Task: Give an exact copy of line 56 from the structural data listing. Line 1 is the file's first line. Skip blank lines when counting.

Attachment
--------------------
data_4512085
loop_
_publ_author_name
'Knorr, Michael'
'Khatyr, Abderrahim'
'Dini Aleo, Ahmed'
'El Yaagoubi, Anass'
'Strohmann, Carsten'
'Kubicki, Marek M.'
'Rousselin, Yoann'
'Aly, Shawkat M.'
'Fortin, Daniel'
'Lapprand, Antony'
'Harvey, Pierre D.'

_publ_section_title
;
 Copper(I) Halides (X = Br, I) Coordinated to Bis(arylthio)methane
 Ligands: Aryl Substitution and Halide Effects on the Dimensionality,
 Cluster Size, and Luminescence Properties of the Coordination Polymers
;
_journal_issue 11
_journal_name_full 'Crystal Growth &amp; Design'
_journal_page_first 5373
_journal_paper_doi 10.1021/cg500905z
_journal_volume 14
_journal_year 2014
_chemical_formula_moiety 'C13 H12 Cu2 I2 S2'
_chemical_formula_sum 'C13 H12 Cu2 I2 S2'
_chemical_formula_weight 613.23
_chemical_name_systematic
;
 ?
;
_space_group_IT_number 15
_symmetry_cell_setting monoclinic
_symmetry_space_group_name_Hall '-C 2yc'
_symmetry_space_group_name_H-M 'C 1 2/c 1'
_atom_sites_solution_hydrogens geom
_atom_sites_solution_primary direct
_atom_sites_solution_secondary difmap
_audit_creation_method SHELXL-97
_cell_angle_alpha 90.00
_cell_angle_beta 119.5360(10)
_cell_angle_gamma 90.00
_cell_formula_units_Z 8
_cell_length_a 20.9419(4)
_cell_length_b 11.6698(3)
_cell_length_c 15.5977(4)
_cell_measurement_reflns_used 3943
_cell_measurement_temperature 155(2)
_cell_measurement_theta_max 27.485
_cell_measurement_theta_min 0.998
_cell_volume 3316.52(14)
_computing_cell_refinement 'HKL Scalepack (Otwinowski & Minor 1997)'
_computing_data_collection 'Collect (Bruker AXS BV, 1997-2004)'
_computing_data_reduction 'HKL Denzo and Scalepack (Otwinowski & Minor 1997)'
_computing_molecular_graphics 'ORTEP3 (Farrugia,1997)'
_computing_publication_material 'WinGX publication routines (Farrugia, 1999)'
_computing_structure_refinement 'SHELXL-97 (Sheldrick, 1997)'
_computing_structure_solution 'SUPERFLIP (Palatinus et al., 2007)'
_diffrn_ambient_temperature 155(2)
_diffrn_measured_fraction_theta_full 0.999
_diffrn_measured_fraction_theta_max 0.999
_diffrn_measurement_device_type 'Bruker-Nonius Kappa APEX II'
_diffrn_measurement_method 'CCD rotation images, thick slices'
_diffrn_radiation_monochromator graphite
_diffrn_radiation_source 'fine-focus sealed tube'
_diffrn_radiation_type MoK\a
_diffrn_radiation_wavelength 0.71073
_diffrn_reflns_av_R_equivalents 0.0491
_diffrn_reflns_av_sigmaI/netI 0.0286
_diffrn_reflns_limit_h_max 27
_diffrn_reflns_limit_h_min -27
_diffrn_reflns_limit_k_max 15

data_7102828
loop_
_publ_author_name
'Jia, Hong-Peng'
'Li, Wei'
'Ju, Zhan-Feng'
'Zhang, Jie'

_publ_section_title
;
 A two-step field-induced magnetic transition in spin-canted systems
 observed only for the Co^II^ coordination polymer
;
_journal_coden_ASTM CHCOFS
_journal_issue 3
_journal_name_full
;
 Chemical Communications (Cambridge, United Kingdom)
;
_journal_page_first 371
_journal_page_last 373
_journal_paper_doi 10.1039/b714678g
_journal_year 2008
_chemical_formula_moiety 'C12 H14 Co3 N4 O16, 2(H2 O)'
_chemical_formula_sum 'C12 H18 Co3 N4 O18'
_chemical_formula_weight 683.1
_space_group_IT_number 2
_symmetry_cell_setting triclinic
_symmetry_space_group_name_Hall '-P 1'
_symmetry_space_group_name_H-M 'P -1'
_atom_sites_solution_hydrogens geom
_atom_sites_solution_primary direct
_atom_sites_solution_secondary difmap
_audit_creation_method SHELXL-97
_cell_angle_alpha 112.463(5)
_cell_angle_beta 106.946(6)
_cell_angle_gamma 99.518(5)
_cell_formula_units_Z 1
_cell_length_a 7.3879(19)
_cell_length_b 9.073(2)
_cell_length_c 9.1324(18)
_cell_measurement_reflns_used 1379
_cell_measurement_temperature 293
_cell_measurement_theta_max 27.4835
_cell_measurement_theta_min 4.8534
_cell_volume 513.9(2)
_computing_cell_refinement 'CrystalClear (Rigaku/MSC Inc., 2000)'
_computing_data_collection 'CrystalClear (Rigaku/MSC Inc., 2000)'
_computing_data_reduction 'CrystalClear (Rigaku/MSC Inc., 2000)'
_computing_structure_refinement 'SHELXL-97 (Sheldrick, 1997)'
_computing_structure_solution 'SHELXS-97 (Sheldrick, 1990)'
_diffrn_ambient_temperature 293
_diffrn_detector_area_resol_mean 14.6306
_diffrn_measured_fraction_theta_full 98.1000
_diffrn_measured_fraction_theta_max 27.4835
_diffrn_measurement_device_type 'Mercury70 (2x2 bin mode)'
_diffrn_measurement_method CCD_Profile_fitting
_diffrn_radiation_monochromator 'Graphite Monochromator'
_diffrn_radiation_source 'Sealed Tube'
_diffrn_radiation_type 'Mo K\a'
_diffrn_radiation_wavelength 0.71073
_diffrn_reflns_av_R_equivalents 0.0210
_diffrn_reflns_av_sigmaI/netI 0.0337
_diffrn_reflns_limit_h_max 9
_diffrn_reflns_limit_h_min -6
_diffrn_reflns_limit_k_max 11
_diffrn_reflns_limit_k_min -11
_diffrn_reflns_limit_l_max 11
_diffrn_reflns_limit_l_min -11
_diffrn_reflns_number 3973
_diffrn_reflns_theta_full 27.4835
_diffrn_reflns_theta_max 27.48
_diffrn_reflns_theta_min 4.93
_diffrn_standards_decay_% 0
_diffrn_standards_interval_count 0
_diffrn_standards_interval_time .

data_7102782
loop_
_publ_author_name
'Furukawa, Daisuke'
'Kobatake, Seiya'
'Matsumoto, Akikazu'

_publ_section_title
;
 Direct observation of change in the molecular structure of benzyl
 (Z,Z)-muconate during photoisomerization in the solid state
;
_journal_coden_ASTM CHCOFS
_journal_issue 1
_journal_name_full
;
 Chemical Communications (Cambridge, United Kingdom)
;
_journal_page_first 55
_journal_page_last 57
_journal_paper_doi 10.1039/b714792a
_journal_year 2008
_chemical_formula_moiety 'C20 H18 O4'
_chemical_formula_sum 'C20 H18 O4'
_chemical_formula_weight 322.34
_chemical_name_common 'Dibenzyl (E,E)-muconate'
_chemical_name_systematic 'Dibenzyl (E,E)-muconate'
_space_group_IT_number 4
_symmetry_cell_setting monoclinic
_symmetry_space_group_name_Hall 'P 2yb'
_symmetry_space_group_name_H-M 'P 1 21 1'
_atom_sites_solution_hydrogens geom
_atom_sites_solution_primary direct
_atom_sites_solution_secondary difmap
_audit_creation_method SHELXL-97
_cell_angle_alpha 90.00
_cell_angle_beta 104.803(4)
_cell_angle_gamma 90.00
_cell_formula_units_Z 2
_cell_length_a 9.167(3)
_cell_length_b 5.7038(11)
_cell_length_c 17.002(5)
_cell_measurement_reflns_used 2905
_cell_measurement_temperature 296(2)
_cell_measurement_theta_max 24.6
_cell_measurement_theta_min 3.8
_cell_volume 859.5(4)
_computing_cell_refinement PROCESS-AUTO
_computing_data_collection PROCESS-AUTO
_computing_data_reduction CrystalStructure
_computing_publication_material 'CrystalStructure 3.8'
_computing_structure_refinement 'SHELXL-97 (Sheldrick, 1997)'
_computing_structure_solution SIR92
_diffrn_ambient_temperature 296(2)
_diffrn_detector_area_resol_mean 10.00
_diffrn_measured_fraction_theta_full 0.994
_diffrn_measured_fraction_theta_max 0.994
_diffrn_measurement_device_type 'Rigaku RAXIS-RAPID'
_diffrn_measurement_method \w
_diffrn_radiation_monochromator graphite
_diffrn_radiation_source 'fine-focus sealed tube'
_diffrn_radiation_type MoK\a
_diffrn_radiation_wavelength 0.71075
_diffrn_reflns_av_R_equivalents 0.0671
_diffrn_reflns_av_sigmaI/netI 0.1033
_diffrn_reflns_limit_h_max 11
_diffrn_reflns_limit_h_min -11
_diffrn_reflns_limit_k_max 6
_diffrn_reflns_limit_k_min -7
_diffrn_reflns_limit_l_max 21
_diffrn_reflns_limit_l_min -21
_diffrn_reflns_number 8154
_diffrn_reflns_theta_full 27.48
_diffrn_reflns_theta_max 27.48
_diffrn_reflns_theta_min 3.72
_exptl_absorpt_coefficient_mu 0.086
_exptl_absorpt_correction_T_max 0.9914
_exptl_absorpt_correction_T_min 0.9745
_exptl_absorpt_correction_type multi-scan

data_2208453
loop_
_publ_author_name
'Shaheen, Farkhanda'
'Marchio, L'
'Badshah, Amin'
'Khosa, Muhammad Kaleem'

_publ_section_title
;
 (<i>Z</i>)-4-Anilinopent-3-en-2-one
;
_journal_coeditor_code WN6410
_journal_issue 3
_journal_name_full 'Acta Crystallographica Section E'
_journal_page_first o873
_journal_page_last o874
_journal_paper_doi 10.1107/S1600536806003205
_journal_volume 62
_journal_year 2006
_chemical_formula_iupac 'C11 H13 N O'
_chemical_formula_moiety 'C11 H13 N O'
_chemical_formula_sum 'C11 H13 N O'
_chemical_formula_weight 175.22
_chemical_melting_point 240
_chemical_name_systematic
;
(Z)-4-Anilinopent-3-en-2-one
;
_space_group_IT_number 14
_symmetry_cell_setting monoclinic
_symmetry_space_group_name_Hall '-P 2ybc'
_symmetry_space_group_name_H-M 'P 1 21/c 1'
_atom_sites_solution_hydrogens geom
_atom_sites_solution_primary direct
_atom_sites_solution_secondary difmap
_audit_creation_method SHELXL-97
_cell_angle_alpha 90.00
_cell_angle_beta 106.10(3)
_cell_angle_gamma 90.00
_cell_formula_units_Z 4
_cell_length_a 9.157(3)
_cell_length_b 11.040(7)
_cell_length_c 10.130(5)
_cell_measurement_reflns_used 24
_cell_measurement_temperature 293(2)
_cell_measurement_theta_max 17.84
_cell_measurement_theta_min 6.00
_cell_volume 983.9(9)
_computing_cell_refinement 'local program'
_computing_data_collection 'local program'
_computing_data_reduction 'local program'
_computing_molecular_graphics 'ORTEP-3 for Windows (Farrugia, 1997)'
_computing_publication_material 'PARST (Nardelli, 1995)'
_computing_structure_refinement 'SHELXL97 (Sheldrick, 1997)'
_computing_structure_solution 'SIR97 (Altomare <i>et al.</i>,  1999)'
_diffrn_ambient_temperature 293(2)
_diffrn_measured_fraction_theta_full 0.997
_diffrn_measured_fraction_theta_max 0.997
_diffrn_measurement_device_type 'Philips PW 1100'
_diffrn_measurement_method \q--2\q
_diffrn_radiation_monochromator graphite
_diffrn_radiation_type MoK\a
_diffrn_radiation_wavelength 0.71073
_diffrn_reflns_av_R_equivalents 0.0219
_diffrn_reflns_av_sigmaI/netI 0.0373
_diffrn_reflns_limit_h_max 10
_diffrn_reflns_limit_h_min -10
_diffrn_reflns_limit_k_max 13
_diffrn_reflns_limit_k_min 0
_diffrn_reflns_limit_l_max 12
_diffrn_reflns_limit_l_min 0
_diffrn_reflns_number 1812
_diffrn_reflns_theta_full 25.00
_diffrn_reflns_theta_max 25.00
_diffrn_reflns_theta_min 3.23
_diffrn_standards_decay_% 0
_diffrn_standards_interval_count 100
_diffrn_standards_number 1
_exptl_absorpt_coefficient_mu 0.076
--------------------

_computing_data_reduction 'HKL Denzo and Scalepack (Otwinowski & Minor 1997)'